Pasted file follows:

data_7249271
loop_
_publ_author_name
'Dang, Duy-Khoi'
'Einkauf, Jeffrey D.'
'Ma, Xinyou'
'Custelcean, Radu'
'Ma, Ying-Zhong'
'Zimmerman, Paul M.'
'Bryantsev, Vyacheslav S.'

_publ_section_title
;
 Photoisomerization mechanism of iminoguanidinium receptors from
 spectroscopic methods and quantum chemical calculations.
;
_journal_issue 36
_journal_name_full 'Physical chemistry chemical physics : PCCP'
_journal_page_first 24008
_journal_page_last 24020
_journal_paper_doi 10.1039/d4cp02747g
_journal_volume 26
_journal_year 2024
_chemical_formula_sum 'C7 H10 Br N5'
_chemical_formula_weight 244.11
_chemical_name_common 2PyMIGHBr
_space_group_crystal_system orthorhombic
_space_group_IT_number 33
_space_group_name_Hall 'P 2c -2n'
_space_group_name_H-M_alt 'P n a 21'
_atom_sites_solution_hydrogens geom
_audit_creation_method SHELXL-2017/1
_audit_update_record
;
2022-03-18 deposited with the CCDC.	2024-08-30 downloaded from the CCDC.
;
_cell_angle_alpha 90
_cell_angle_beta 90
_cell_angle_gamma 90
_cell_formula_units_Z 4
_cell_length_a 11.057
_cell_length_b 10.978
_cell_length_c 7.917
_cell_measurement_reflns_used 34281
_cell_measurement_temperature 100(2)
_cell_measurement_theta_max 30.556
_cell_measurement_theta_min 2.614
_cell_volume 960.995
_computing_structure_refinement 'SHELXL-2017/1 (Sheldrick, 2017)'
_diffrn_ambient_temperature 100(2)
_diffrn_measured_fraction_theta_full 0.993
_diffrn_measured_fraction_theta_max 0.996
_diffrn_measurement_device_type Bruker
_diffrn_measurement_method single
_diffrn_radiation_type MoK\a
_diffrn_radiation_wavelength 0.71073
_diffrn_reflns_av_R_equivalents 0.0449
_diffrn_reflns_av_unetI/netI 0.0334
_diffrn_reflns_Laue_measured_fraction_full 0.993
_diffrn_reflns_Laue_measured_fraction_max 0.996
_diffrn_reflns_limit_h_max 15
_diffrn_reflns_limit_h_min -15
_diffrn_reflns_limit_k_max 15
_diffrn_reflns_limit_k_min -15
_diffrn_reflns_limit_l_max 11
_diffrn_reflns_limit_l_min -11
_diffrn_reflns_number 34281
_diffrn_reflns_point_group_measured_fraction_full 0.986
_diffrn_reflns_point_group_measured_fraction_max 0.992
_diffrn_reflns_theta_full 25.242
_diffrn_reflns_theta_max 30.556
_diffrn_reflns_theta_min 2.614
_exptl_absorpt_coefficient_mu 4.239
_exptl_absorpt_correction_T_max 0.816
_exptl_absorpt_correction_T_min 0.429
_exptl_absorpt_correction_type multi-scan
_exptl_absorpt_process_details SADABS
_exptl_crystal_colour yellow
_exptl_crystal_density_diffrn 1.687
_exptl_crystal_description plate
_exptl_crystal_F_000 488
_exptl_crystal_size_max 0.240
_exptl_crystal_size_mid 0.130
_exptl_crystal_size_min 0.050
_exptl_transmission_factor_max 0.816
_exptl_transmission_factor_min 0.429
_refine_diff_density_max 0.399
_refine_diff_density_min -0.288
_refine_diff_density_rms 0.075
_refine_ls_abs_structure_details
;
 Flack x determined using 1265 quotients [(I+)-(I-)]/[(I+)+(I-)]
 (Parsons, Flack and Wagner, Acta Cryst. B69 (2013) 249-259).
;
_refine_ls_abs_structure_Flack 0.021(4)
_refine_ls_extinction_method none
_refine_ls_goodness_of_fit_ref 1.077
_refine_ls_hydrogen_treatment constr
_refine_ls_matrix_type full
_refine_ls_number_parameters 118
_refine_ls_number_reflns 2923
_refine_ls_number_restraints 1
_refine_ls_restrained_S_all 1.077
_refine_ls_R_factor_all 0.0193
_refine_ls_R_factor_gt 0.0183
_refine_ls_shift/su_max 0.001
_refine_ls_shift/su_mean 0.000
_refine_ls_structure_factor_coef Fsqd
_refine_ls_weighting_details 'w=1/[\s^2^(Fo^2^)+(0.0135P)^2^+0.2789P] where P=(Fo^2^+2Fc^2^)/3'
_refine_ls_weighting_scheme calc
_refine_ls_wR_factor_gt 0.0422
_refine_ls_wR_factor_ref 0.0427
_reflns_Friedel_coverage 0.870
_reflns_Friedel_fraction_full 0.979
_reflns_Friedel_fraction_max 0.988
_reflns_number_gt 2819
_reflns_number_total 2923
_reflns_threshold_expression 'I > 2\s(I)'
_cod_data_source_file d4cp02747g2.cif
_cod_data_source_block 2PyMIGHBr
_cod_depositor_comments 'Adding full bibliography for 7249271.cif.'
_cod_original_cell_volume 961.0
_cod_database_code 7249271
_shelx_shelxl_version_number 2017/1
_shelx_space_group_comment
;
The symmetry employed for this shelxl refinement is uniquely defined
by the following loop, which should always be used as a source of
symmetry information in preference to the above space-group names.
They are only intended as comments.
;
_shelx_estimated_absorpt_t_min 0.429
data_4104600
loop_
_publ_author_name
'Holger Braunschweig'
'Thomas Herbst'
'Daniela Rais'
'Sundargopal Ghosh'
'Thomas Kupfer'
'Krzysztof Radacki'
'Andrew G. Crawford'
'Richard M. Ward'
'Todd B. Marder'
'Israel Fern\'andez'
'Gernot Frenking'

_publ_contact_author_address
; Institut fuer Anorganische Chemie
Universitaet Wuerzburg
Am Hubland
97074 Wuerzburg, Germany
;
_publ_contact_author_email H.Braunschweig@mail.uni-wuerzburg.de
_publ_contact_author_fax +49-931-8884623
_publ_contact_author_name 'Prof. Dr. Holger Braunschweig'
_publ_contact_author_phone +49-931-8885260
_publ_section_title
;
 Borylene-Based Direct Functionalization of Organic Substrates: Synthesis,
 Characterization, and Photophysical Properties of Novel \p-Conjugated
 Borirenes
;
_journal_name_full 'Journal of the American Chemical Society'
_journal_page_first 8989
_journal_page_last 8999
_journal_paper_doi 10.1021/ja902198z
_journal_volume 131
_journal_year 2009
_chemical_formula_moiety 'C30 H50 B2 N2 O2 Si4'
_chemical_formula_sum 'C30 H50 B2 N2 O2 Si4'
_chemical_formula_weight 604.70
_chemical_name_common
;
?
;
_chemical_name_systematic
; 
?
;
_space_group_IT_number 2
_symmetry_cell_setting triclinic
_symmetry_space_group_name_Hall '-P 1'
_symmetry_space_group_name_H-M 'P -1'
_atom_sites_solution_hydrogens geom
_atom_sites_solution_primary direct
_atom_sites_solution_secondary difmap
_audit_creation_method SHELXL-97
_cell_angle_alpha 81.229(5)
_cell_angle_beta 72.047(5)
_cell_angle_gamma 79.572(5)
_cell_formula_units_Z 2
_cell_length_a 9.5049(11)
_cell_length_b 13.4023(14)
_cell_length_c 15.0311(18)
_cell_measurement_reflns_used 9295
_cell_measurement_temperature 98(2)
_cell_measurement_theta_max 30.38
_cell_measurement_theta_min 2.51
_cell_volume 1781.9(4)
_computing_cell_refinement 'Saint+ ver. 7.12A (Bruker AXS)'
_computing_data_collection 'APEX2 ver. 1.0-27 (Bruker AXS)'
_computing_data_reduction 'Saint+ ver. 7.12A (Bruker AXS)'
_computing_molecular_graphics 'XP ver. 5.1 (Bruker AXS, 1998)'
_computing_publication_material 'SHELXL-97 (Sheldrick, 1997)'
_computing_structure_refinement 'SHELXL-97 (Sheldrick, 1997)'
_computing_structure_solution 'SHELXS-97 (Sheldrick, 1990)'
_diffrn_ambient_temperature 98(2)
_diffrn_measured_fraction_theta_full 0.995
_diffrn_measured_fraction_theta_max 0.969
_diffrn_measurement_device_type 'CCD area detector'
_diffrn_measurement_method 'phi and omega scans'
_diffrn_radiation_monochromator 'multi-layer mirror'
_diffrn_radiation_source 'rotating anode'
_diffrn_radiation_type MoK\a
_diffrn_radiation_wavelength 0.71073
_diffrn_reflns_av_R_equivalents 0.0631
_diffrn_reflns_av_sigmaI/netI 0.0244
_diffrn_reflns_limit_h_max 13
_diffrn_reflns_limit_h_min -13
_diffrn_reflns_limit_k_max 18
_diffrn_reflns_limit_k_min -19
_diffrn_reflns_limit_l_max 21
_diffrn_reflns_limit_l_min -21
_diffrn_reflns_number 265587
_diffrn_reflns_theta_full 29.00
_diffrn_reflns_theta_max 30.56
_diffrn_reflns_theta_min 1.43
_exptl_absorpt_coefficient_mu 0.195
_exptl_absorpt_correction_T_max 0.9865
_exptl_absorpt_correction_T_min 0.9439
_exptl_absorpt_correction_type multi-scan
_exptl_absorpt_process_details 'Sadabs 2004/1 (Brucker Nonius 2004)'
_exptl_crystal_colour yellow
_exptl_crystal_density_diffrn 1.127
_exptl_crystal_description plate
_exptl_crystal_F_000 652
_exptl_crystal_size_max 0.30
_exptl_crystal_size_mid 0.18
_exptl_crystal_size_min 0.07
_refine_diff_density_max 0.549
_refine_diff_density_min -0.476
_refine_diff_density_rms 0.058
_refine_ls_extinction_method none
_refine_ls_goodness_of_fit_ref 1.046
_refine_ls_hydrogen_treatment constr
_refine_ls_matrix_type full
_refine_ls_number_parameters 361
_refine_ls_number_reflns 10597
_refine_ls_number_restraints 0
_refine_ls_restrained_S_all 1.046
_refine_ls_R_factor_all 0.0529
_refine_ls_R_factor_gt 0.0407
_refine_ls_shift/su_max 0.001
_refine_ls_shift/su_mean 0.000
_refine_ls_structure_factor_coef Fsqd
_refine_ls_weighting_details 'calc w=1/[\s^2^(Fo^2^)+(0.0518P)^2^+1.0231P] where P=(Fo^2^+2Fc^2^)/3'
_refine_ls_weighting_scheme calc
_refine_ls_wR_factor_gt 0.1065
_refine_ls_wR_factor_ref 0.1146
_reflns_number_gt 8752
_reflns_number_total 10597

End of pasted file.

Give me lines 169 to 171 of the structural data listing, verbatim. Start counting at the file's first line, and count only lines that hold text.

_chemical_formula_sum 'C30 H50 B2 N2 O2 Si4'
_chemical_formula_weight 604.70
_chemical_name_common